Post by Tanya Goodwin-Maslach, contributing Women On Business writer
Regardless of the size of your business, contracting for services will be (or already is) an integral element of your activities. Some think outsourcing is synonymous with contracting, and that may be, but for my purposes in this article, I’m sticking with contracting as a distinctly different service. Why? Because when I think of contracting, I think of two people, in two separate companies, working towards a goal. (Notice I didn’t say ‘working together’ or ‘common goal’. But more on that later.) The nature of that relationship implies more intimacy than an outsourcing model and, as a result, raises the stakes a bit.
The word itself belies its great importance. With the hard “c’s” it even sounds a little hard and cold, giving the individuals engaged in such an activity permission to treat the actual activity with the same experience the word connotes. But like so many other words in business lexicon; reengineering, downsizing, CRM, and disruptive technology, contracting displaces the real meaning of the activity with something more sexy and smart-sounding.
So, why is all this important for your business?
- Contracting is relationship-building on steroids: When you fall in love, really fall hard, money isn’t an issue. When you build a working relationship with someone, you can still fall in love, but money IS an issue. And if you’re doing it right, you’re building it so that money flows in both directions – yours and theirs. Because of the that, your relationship-building skills should be on top form. Which leads to #2…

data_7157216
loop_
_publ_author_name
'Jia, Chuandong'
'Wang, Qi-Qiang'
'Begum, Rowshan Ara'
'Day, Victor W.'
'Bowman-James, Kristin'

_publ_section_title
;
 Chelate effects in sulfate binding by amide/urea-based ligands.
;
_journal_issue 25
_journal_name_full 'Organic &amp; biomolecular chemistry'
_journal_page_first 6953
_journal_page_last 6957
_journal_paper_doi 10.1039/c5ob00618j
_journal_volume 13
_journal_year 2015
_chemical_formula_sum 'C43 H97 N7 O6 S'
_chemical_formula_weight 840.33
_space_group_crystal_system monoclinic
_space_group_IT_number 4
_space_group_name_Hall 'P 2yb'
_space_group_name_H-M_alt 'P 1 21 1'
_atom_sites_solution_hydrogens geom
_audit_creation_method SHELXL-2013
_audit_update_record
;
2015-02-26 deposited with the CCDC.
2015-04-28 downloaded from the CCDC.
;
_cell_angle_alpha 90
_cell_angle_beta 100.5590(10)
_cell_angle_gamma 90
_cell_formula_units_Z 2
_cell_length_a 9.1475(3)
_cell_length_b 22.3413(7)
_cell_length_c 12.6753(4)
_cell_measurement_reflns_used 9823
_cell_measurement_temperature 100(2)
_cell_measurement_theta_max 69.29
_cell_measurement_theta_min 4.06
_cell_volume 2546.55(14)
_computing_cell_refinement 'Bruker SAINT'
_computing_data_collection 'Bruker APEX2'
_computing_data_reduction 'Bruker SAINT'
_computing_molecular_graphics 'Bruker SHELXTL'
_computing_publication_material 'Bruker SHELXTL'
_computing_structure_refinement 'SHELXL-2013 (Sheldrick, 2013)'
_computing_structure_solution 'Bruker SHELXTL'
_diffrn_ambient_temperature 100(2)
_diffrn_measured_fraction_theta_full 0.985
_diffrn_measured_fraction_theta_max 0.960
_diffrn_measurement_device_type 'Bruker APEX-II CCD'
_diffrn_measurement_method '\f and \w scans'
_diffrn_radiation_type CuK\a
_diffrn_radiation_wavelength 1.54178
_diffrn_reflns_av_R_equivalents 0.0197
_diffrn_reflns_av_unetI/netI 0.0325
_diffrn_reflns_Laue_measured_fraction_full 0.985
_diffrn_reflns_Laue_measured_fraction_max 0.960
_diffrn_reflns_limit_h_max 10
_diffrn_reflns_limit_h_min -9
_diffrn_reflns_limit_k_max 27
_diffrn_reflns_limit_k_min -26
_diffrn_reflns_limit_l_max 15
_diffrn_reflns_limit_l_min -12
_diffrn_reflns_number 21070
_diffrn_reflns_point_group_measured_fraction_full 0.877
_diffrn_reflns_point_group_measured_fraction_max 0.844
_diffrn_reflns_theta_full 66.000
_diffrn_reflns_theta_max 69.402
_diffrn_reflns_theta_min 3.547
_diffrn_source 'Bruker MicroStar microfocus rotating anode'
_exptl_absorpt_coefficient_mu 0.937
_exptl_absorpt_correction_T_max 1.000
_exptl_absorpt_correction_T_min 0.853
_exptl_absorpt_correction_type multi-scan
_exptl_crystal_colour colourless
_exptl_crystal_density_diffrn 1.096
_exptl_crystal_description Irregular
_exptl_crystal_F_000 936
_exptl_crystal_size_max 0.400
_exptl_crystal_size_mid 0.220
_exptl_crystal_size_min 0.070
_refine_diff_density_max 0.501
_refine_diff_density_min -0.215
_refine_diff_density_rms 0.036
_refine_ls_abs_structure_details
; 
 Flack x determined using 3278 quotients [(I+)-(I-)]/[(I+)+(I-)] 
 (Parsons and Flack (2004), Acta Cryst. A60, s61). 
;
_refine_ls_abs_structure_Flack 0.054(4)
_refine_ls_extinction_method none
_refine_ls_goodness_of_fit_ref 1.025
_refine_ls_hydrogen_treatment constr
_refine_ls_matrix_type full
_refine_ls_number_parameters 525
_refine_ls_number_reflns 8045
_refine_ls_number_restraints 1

- ‘Working together’ and ‘common goal’ are key elements of your relationship: As mentioned in the beginning of this article, contracting can get complicated and messy. For example, if you are working towards one goal (offering high-quality service) and your potential ‘contractor’ is interested in another (high profit margin), uncovering that difference before you take your relationship from 1st date to marriage is critical. Do you know how to have that conversation? When to have it? Why are you putting it off? See #3 below…
- Trust your gut: Sometimes we really can do a number on ourselves. Something feels weird in your gut after a meeting. And then again after a second encounter. But you keep justifying the ‘good match’ saying things like “It’s just business, and they’re well respected in their field,” or “Don’t be so judgmental of their character (attitude, behavior, whatever ..)” But it’s always the who before the what that matters. SO having a great strategy, with a killer process and an awesome product only gets you so far. With the wrong person on the bus, and even if they are NOT an employee, they are still on the bus, you’ll have to quadruple all your efforts just to save the customer from your new marriage.
Onward and upward!